Increase in Positive Expression/Decrease in Negative Expression
The drawings showed that there was an increase in positive expressions and a decrease in negative expressions from before the mathematics and science methods classes and after the mathematics and science methods classes. A positive expression is indicated with the presence of a happy face and a negative expression is indicated with the presence of a frown. In both mathematics and science, the number of drawings with a positive expression increased from pre to post and the number of drawings with a negative expression decreased from pre to post. Sixteen PSETs depicted positive expressions in their pre- and post-drawings. However, 27 PSETs that did not show positive expressions in their pre-drawing drew positive expressions in their post-drawing. The science drawings were similar with 34 PSETs showing positive expressions in their pre- and post-drawings, but 21 PSETs that did not have a positive expression in their pre-drawing added a positive expression to their post-drawing. In addition, 70 PSETs’ pre- and post-drawings did not contain a negative expression, but two PSETs that had a negative expression before the mathematics course did not draw a negative expression after the mathematics course. Similarly, in science, 67 PSETs did not have a negative expression in their pre- or post-drawing, but 8 PSETs that had a negative expression before the science course, dropped the negative expression after the science course. Figure 8 shows an increase in a positive expression and a drop in a negative expression in math. The science drawings were very similar.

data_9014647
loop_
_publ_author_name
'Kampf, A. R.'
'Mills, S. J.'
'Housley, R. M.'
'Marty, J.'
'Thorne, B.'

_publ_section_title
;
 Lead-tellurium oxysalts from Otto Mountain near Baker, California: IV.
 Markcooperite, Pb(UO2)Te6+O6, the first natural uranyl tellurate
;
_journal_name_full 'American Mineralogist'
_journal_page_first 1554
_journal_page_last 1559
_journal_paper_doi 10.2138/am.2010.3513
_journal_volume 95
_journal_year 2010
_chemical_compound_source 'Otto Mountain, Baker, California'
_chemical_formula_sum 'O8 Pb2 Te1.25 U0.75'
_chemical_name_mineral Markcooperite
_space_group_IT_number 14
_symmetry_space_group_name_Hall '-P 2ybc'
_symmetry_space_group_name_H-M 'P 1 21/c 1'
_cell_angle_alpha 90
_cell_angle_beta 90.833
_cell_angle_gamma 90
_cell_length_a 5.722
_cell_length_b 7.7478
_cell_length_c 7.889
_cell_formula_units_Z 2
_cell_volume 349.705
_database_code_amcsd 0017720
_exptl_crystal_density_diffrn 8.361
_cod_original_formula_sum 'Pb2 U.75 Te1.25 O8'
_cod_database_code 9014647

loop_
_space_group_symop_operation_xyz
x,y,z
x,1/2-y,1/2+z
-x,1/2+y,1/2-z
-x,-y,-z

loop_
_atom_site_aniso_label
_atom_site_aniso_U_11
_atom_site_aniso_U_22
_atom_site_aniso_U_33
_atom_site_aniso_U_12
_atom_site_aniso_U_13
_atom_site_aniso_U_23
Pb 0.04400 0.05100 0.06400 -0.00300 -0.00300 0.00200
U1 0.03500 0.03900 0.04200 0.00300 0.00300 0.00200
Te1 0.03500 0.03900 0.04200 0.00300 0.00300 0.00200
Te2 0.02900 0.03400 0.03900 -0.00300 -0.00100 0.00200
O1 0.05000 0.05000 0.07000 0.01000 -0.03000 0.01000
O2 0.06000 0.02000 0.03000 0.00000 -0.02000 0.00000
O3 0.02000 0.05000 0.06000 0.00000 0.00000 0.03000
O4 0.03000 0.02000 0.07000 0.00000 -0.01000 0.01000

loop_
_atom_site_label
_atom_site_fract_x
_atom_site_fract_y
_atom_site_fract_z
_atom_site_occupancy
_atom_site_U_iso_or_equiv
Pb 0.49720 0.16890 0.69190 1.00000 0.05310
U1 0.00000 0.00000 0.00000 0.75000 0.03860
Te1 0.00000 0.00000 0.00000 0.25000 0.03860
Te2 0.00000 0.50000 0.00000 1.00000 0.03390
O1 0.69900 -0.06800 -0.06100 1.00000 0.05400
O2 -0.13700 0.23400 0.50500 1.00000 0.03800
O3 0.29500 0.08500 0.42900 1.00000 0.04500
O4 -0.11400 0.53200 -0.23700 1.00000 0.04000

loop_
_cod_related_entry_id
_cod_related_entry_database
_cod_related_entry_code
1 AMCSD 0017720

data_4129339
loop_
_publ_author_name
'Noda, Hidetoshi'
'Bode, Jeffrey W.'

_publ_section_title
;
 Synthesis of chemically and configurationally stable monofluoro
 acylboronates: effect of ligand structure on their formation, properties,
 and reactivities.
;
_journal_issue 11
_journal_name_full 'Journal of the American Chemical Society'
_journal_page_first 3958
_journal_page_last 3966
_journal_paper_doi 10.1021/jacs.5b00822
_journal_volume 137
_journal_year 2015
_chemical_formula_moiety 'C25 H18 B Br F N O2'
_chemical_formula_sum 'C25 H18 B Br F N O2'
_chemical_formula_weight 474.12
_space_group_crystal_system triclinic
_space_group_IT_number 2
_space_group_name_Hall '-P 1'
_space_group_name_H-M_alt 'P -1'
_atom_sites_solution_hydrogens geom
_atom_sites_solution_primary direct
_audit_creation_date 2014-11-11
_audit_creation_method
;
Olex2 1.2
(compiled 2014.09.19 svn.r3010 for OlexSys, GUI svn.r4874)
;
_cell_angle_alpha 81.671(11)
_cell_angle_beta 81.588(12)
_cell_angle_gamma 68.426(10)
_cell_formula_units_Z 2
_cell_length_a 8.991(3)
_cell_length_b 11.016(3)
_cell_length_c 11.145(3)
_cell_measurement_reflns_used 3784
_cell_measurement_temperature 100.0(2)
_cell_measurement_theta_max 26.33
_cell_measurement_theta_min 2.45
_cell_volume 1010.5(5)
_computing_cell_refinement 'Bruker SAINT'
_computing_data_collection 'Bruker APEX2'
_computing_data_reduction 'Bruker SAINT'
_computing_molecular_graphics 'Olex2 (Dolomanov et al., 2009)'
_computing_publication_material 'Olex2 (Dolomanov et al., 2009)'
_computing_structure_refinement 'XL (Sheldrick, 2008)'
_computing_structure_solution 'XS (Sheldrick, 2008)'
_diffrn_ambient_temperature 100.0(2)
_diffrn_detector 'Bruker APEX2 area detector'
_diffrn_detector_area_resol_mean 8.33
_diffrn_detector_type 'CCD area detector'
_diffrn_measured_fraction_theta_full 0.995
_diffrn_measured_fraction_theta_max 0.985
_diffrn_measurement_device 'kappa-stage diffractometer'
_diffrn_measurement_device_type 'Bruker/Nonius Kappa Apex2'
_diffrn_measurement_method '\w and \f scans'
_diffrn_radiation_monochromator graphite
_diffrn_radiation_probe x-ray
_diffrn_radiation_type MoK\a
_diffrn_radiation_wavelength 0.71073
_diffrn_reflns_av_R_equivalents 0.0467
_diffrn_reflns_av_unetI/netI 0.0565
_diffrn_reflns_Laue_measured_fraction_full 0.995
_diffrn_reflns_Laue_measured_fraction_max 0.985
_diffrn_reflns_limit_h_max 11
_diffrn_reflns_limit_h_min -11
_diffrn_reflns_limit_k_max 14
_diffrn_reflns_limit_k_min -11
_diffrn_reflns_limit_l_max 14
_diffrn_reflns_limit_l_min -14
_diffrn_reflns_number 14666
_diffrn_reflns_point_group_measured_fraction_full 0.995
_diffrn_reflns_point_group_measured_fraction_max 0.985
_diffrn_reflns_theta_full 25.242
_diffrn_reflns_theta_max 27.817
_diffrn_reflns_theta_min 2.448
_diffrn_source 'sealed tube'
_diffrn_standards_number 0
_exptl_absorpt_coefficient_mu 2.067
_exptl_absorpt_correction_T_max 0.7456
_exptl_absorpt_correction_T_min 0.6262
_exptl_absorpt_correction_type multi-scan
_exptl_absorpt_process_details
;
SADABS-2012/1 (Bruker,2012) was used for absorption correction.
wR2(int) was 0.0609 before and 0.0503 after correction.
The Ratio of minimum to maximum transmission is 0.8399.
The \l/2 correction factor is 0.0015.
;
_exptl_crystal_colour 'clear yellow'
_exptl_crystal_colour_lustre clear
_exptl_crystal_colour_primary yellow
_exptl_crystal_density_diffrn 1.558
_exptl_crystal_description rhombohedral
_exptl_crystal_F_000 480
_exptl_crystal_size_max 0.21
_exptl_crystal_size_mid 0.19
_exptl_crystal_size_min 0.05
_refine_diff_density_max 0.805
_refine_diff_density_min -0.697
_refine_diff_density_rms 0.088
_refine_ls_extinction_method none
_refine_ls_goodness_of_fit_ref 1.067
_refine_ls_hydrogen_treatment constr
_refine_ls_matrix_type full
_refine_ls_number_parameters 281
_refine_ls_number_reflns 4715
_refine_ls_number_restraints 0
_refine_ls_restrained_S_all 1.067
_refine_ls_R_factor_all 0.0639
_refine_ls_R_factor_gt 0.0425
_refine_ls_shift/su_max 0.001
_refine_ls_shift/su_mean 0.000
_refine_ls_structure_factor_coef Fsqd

We also found that PSETs’ descriptions of their drawings included a decrease in negative emotions. In math, Kathy described her pre-drawing as, “My drawing is a picture of me, very sad because I made a bad grade on a test. There are also a few complicated problems written on the whiteboard. Let’s say math isn’t my best subject.” However, her post-drawing showed, “As I am introduced to a problem I am frustrated I don’t understand, but that is a part of my process. I finally understand the equation and I am content. The cloud bubbles also represent not just what is written, but my thinking processes to get the new answer” (see Figure 8). Similarly, Tamara, a PSET in science wrote, “I have a bad relationship with science…it was almost as if I didn’t try at it for so long that I gave up.” Her post-drawing shows a definite change in negative emotions, and she described it as, “I still need to work on total content understanding, but I have gotten SO MUCH better with science, both in understanding and my feelings towards it. I feel like I understand major concepts and don’t cry every time I see or hear a science question.”